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Research Papers

Design of a Novel Mobility Interface for Infants on a Mobile Robot by Kicking

[+] Author and Article Information
Xi Chen, Sherry Liang, Stephen Dolph

Department of Mechanical Engineering, Mechanical Systems Laboratory, University of Delaware, Newark, DE 19716

Christina B. Ragonesi, James C. Galloway

Department of Physical Therapy, Infant Motor Laboratory, University of Delaware, Newark, DE 19716

Sunil K. Agrawal

Department of Mechanical Engineering, Mechanical Systems Laboratory, University of Delaware, Newark, DE 19716agrawal@udel.edu

1

Corresponding author.

J. Med. Devices 4(3), 031006 (Sep 08, 2010) (5 pages) doi:10.1115/1.4002322 History: Received October 25, 2009; Revised July 29, 2010; Published September 08, 2010; Online September 08, 2010

Many infants with special needs, such as with Down syndrome, cerebral palsy, and autism have delayed independent mobility due to weak musculature and/or poor coordination. Children with mobility impairments often do not use powered chairs until the age of five, as per current medical practice. Consequently, these children spend considerably less time moving independently around in their environment compared with typically developing children of the same age. Lack of independent mobility may result in delays in their cognitive, perceptual, social, and emotional development, which are well correlated with locomotion. This paper describes a novel mobility interface for the robot to explore the environment when infants are placed in a prone position. Infants can maneuver the robot through a drive interface that utilizes a camera to detect the motion of markers attached to their legs. We expect that infants will learn to drive the device by swinging their legs. Specifically, this paper demonstrates feasibility of this drive interface using data from two infants. Future studies will determine how infants can be trained to drive a robot purposefully and how such self-generated locomotion affects their long-term development.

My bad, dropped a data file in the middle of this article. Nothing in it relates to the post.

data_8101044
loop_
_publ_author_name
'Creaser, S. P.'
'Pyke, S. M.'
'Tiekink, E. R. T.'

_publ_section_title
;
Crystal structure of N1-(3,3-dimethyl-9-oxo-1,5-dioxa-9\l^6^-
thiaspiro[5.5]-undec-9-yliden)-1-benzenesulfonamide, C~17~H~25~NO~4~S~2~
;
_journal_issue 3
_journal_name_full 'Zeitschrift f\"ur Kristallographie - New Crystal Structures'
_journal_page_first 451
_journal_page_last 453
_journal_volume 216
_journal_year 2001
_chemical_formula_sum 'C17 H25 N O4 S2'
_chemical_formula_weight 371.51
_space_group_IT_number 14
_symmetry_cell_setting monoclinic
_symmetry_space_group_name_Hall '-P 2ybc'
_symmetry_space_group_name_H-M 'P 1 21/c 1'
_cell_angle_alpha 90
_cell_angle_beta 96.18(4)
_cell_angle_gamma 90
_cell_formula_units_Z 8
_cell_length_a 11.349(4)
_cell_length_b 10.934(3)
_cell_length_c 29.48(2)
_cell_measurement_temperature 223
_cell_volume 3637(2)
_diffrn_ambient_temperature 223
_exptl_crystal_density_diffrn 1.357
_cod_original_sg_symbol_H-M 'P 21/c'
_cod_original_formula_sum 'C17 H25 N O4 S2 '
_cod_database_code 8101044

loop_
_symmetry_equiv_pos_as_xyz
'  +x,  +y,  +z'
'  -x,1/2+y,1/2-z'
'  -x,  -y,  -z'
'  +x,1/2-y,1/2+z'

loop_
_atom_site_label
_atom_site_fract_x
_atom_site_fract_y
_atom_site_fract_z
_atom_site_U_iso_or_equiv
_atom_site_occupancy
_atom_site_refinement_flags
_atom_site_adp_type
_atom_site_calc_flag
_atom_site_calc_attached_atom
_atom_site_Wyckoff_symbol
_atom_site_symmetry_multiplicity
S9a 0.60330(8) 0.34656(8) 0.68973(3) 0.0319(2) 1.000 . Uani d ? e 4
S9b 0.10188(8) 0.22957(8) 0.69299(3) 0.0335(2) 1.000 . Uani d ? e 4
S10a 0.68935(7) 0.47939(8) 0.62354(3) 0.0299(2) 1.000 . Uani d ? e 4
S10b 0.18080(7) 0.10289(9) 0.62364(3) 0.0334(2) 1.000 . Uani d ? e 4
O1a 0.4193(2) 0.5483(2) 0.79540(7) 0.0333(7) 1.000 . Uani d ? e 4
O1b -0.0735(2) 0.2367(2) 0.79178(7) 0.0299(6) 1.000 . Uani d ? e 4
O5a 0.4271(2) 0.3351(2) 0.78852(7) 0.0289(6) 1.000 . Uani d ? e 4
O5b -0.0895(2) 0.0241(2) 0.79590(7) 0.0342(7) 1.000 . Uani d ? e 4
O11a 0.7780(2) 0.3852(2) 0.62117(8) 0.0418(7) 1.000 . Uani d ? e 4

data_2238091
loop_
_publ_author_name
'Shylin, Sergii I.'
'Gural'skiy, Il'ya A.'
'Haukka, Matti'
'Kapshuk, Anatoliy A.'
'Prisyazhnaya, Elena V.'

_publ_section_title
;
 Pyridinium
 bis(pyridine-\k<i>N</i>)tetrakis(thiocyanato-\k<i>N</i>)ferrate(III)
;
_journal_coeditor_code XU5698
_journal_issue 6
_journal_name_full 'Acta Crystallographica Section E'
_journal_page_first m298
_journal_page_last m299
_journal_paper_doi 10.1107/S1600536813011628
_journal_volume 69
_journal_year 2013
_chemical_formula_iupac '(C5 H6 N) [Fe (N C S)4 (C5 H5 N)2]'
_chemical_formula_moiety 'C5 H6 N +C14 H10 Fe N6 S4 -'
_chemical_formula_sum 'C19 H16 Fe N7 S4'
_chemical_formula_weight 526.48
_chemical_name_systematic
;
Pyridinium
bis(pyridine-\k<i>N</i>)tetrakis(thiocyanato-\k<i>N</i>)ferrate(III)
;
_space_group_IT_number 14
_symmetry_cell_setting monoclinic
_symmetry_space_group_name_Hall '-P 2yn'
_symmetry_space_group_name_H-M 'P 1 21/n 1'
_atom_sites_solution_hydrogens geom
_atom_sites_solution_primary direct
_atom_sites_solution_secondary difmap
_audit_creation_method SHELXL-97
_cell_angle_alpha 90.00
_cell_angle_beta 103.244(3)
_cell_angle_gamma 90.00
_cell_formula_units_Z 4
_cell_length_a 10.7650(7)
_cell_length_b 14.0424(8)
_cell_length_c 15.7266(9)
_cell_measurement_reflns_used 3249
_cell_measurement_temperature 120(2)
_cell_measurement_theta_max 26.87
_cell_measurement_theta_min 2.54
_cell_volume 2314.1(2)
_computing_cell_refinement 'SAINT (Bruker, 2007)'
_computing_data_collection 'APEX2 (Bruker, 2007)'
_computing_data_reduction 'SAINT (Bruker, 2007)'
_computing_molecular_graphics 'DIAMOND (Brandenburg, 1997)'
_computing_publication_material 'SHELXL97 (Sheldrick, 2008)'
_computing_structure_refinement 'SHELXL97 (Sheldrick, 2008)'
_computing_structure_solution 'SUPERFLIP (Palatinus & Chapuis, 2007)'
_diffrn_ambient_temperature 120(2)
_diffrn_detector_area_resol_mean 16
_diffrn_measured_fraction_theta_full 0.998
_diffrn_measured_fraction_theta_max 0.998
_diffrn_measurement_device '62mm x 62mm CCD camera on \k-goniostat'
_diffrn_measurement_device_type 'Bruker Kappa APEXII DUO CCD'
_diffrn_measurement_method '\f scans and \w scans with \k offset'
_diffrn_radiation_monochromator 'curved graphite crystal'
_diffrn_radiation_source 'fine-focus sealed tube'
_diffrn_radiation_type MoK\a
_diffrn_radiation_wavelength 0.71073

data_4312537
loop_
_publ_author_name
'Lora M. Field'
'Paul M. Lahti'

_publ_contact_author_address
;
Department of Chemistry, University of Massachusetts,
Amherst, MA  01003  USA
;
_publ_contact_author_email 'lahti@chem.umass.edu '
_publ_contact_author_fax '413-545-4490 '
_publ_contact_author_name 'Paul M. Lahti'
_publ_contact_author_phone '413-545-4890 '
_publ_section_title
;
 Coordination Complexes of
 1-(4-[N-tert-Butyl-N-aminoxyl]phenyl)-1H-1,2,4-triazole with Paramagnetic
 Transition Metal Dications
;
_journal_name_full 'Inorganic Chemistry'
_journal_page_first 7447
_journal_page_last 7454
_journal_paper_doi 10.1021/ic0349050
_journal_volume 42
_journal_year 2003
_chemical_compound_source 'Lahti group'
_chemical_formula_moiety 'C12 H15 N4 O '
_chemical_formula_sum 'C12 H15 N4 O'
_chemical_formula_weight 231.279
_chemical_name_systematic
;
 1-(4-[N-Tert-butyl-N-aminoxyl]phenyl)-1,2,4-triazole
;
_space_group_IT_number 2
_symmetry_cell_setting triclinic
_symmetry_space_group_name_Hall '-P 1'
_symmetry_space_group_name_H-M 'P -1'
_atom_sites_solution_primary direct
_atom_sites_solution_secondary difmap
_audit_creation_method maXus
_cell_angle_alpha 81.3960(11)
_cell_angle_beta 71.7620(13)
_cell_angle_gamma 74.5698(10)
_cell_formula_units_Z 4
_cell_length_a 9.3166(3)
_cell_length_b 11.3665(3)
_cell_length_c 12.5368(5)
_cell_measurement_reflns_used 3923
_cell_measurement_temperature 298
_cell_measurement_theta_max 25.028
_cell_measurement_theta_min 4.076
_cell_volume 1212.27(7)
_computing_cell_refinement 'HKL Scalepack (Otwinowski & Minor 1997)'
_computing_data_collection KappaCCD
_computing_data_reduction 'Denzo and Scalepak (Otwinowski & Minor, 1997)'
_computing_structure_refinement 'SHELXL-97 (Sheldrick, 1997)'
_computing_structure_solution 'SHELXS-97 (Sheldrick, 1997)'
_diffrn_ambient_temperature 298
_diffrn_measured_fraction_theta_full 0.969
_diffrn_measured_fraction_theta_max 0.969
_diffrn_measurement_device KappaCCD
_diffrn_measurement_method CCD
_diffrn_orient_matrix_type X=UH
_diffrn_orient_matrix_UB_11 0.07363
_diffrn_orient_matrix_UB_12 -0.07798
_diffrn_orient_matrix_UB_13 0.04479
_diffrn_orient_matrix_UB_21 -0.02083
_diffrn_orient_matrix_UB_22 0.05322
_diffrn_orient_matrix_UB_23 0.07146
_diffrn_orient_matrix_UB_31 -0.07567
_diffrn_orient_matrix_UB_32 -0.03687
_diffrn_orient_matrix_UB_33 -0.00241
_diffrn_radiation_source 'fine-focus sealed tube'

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Copyright © 2010 by American Society of Mechanical Engineers
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Figures

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Figure 1

Preliminary design ideas

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Figure 2

Starting from the base of Pioneer 3-DX robot, an extension base was added to improve stability as an infant would lie prone on the robot. In addition, cushions were added to provide soft support.

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Figure 3

Overview of the infant base with the foam wedge for supporting the infant, camera for capturing leg motion, and joystick for turning. The bottom panel shows a side view of the allowable adjustments.

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Figure 4

Top view of the infant base with the foam wedge for supporting the infant and camera covered in colorful fabric to attract them. The bottom panel shows a side view of the allowable adjustments.

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Figure 5

A single camera detects six degree-of-freedom information of a marker

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Figure 6

Commercial joystick and mapping

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Figure 7

A schematic of the robot drive interface

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Figure 8

Driving time for two infants over the 4 training days

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Figure 9

Path length of two infants

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Figure 10

Path traveled over 4 days of infant 1

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Figure 11

Path traveled over 4 days of infant 2

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